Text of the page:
Welcome New Chickens!

A few weeks ago, we got a call from the institute’s treasurer, Paula, who works at Historic Wagner Farm in a suburb of Chicago. Wagner Farm was originally outside of the metro area and then Chicagoland grew up around it and the Village of Glenview decided to turn this working farm into a city park. Kids and adults alike can come see cows, sheep, pigs, chickens, and farm fields when they visit the community gardens and farmers markets.

Adoption photo (from P. Hamvas).

Apparently, giving kids chicks on Easter is a thing, but it seems like a bad idea to me (others agree). The problem is that chicks quickly grow into ugly fledglings (teenagers), not to mention the little poos (oh the little poos everywhere!). So Paula had called us because someone had dropped off five pullets (young hens) in a grocery bag near the farm chicken coop. Luckily the “donor” didn’t put them in the chicken run, as the adult birds would have likely killed the young ones. She wanted to know if we’d adopt them. Good news for everyone: we were looking for four or five pullets!

When the “girls” arrived, it was clear that two of them were probably cockerels (young roosters) not pullets. You can learn to tell the difference in a video from Deep Green Garden Co-Op, linked here (yes that is Scott; please excuse the poor sound quality).

Introducing the New Coopmates

We couldn’t simply drop the five-week-old chicks into the coop with our fully grown hens. Chickens are fiercely hierarchical and the small ones would be mobbed. We set aside a small part of the coop, separated with chicken wire attached to a removable frame. This way the existing flock can see the new additions but can’t interact with them. Also, the young birds eat a different food, as they don’t need all the calcium in the grown, egg-layers’ feed.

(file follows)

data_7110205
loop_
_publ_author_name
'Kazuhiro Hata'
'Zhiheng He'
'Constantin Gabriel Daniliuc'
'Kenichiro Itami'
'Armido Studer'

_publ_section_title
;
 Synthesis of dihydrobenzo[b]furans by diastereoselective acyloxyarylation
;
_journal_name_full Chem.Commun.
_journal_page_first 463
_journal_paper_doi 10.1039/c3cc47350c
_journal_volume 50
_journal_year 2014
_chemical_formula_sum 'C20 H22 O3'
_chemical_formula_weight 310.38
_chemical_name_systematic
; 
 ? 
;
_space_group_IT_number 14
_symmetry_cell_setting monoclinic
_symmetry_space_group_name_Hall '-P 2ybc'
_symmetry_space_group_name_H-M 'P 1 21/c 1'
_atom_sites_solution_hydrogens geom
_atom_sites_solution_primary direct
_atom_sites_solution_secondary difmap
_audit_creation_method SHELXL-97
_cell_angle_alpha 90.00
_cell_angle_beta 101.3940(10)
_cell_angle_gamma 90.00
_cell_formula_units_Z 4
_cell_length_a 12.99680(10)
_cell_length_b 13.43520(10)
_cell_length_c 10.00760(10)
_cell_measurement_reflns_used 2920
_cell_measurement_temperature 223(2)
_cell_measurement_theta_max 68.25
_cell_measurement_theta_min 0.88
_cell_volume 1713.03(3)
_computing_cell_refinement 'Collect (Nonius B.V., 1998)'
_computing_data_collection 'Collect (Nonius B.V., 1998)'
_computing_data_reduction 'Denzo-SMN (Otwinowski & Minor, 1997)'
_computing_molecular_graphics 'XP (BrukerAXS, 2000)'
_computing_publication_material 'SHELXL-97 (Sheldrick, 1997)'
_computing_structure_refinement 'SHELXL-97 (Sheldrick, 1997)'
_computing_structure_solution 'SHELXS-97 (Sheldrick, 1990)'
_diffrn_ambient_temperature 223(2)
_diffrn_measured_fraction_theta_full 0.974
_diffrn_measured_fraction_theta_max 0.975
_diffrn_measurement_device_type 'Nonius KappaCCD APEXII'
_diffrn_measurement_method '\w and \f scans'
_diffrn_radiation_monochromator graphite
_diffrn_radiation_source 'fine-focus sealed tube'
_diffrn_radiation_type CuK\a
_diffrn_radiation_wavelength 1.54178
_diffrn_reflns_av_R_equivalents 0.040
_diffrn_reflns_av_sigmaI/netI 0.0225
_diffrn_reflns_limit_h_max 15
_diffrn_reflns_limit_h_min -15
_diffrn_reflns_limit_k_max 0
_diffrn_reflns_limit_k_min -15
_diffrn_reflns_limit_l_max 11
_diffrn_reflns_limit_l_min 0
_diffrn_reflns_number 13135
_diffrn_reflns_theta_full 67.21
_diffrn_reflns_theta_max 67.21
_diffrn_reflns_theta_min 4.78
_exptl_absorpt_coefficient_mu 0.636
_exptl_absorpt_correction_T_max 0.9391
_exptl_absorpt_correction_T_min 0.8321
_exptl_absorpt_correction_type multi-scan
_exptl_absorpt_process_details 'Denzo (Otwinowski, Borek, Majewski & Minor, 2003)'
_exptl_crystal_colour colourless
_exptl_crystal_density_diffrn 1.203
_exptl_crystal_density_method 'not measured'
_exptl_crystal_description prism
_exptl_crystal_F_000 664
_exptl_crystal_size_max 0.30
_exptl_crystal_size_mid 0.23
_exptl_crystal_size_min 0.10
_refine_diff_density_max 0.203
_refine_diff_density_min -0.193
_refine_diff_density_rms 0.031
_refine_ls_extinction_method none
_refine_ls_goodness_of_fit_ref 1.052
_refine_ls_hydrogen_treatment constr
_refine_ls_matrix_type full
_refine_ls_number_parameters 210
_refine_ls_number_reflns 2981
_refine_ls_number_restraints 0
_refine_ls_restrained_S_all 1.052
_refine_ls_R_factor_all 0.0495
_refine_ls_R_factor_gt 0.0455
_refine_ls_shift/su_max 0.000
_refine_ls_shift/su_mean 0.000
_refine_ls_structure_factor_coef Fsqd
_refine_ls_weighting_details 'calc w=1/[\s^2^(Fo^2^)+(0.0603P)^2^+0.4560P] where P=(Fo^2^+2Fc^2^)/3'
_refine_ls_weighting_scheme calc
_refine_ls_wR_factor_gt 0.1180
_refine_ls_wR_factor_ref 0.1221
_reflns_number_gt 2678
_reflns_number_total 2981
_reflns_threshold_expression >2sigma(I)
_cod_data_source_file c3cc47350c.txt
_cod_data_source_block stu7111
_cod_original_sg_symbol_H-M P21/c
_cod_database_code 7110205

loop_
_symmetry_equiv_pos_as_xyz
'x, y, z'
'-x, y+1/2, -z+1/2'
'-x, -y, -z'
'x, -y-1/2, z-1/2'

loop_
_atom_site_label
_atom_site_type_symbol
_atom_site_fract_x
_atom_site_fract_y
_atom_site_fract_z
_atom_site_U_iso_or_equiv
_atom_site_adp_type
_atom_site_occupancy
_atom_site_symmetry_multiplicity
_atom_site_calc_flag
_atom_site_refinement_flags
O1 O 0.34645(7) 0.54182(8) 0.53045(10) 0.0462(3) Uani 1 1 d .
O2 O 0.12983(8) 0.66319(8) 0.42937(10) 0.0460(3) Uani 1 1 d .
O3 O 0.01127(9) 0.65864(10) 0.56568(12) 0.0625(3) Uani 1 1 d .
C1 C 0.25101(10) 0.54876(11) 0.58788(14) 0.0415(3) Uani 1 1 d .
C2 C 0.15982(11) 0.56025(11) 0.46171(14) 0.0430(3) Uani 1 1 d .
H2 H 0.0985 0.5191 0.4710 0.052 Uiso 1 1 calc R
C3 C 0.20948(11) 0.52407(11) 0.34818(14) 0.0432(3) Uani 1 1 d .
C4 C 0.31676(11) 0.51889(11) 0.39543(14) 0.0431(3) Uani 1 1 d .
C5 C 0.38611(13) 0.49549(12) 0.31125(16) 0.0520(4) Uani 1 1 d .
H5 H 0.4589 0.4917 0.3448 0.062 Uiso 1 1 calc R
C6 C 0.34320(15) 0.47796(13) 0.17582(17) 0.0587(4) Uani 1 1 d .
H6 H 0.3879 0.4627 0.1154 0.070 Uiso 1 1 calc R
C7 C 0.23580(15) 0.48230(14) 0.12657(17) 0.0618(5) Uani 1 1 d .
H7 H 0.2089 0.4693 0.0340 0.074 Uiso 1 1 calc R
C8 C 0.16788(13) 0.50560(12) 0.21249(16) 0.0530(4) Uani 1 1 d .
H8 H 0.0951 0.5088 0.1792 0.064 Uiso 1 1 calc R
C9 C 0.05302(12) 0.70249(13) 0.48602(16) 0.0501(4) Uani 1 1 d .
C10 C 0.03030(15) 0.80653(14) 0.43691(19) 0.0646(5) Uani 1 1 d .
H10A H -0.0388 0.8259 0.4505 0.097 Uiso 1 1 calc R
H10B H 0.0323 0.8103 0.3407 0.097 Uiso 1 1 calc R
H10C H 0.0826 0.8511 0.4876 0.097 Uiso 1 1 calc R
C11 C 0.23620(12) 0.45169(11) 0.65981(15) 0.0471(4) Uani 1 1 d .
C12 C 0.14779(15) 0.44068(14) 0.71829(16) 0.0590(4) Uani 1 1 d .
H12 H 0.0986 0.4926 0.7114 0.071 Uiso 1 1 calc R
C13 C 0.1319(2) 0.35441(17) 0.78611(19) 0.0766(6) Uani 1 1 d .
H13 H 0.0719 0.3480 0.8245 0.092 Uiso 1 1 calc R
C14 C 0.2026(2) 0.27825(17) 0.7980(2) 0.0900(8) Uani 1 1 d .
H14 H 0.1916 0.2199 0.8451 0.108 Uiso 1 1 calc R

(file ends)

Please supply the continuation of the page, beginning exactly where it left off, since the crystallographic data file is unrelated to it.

Each morning, when I let the grown-ups out of the coop, I spend a little time hand feeding the new recruits to help foster a hand-tame flock. I spend extra time with one of the roosters, whom we may end up keeping for the long term.

Each night, the chickens perch on the roost, separated by a small bit of chicken-wire fence.

Integrating the Flock

After two weeks, the new chickens are noticeably bigger, especially the cockerel, who is heavier, with much thicker legs and a more developed comb. To help them begin to integrate, I opened up two corners of the fence; gaps small enough that the big girls can’t get through, but the little ones can. I put them in the corner, since when the pullets are being chased, they tend to run to corners, and this way they find their way back to their safe space.

After a week of this, I have started to push them outside every morning with the big girls. They seem to enjoy the great outdoors. We’re glad these chickens will get a better life than most of the chicks given on Easter.


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